(photo of opening ceremony fireworks)

The Crystal
Words like 'lofty' and 'soaring' come to mind. I believe the space is designed to promote reflective thought. But words like 'intimate', 'peeking', and 'glimpse' also come to mind. There are beautiful shafts of natural light filtering onto new shiny structure and original stone. Viewing through the levels is intentionally partially obstructed and therefore intriguing.

Surprising Stairs
The Driscoll Stair of Wonder caught us delightfully off guard. We went down the flight from the fourth to third, and a giant whimsical wall of antique toy soldiers greeted us. Around the next flight, beautiful insects, glass paperweights and seashells glittered. The next, birds with extravagant plumage, Victorian glass finger bowls, and jars of small animals in formaldehyde. The final stair to the basement featured mammal weaponry; narwhal tusks, antlers of all kinds...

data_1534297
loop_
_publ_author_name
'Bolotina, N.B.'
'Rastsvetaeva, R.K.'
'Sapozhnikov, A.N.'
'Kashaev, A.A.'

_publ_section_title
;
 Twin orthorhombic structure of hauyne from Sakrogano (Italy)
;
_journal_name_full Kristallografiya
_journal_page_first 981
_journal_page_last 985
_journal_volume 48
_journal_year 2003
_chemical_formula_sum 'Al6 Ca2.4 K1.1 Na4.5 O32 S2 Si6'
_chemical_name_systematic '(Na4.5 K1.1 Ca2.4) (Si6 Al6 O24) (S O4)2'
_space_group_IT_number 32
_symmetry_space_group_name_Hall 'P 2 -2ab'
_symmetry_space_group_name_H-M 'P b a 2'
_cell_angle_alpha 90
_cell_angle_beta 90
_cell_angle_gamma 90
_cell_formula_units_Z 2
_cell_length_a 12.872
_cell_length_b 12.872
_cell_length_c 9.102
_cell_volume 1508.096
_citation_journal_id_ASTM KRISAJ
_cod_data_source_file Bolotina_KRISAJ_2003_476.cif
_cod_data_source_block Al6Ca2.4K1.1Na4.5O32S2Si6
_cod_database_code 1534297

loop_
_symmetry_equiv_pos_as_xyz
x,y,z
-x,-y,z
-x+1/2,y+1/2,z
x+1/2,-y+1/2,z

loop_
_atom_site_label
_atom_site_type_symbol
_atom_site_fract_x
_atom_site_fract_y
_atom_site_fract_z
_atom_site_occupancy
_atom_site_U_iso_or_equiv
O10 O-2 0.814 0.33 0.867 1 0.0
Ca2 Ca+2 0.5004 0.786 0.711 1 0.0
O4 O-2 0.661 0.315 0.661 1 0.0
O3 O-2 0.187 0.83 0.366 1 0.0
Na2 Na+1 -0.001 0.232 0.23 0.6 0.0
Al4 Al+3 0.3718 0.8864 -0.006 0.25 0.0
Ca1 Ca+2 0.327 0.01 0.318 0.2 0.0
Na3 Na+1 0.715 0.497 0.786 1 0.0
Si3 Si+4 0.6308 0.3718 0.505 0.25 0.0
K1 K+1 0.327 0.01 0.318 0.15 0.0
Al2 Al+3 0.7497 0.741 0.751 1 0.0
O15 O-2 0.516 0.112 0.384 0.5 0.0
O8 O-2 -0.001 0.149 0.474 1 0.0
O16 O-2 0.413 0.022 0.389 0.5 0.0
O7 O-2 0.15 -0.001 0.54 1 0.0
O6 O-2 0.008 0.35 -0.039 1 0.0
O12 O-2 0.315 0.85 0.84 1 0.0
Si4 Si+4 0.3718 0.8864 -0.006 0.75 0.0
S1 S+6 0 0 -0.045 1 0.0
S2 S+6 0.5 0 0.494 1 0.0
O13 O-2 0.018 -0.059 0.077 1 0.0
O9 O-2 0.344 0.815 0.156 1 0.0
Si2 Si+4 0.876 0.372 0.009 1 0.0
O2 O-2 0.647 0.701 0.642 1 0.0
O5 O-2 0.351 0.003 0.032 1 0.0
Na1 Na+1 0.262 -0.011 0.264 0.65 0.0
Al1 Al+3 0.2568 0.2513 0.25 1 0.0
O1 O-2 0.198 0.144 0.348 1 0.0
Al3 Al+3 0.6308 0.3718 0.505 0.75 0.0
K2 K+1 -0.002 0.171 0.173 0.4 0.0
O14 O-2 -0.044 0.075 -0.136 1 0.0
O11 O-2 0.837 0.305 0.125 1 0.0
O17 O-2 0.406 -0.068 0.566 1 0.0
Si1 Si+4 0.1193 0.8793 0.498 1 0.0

The whole stairway was a happy surprise.

Over the next few months, the ROM will continue to unveil more & more. (Trilobites & invertebrates in 2009!) I'm loving it.

(Both images above are credited to the Royal Ontario Museum website.)

But sadly, no trilobites...


Antarctic 'treasure trove' found, reported by Rebecca Morelle, BBC News


This story has some incredible pics of lifeforms no one knew were down there. What else lurks in the depths? And when will an ocean-going creature be named after Cthulhu? Follow the above link and check out the cephalopod pic.

Chances are it's not going to be trilobites. They did become extinct approximately 275 million years ago, so even a coelacanth-style, living-fossil comeback is not likely. But it would be nice. (Peace out, Richard Fortey.)

*sigh*